Category Archives: Interviews

Interview with A Foreign Affair

By Cullen Ronan

When and how did A Foreign Affair form?

All the members of the band have previously had post-hardcore, pop, and electronic backgrounds. We eventually all came together to create our new sound.

How is this project different that some of the others you guys have worked on in the past?

We all have the same vision for the sound we want to create. Although we’ve all previously been in post-hardcore bands w/ progressive influences.

How did the band name come about?

Jared found a movie quote he liked and Alex asked what movie it was from. We all liked it and so it stuck.

What are some of the bands biggest influences?

Bring me the horizon, PVRIS, Hands like Houses, Too close to touch, I the mighty.

How did you guys get the idea to release covers?

We have the tools at our dispense and it’s a great way to stay relevant.

You guys have only released two singles so far, can we expect an EP or full-length in the near future?

Yes, we have an EP that we will be releasing in singles.

Responses have been very positive online to your singles “I’m Your Ghost” and “Awake”, does this put pressure on a new band like you guys to release material any quicker?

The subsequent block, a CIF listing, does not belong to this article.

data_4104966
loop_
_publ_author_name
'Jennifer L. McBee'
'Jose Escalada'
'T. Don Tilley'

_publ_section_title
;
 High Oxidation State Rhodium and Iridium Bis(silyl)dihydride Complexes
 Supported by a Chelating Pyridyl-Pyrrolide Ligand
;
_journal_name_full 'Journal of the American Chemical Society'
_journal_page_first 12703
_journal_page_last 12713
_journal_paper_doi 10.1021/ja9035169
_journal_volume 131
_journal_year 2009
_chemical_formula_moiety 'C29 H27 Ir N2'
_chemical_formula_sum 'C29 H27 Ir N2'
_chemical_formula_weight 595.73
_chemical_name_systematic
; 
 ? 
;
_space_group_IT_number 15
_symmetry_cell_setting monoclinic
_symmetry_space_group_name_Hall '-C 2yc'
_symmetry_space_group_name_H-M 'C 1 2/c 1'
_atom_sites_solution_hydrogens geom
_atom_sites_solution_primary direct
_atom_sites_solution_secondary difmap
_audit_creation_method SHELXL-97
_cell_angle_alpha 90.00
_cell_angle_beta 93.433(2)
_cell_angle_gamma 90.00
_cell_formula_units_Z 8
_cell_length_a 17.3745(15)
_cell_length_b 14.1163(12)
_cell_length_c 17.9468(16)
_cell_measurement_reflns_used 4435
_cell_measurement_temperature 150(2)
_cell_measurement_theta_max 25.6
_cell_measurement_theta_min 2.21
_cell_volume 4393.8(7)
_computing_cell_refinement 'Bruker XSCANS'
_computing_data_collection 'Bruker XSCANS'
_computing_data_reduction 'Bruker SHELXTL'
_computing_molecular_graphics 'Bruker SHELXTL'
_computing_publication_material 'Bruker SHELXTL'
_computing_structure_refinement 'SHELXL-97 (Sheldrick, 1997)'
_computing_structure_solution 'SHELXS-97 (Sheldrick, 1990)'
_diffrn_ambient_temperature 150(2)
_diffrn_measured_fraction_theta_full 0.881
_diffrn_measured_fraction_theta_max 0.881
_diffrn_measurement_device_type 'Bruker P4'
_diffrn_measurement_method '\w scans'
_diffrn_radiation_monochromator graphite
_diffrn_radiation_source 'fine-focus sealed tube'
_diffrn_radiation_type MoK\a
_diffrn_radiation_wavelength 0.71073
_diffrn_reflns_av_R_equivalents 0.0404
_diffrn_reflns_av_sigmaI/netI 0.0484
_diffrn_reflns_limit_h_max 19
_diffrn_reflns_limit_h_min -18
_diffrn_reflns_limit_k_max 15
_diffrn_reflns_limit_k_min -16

Absolutely but that’s why we have been releasing covers in between to give our fans a little something to tide them over.

You guys are often compared to Jonny Craig era Emarosa. Does the band draw influence from their sound, or is A Foreign Affair trying for a sound of their own?

We have some influence from there but we are going for our own sound.

The Sacramento scene has always been praised for how important it is in alternative music. What is it like being a young band coming up in this environment?

It’s a competitive environment and we’ve all been playing our own separate parts in multiple bands for awhile. It’s refreshing to find a group of like-minded musicians who are striving for the same unique sound.

Can we expect you guys to sign with a label anytime soon?

Right now we are focusing primarily on releasing our EP in a timely fashion.

If you had the opportunity to tour with anyone, who would you guys choose?

Bring me the horizon hands down.


Amarionette Interview

Listen below for  Cullen Ronan’s interview with Amarionette!

Interview With Strawberry Girls

By Cullen Ronan

Strawberry Girls have hit the road with Kurt Travis, and a few of the Esque Records bands lately, how has that been?

We only played the first 4 dates of the tour, which were the California shows. Those for shows were really awesome, and it was fun playing with all those bands. I already knew Amarionette, so it was cool getting to play with them. We also had played with Lemix J Buckley years ago, but didn’t really know any of them til now. They’re all super awesome people and thankfully saved us one night when our vans battery died.

 I had the pleasure of seeing you guys on the Dance Gavin Dance 10 year anniversary tour and your set was fantastic. Were there any initial hesitations about doing a tour like this, especially one which brought together a lot of the old and new members?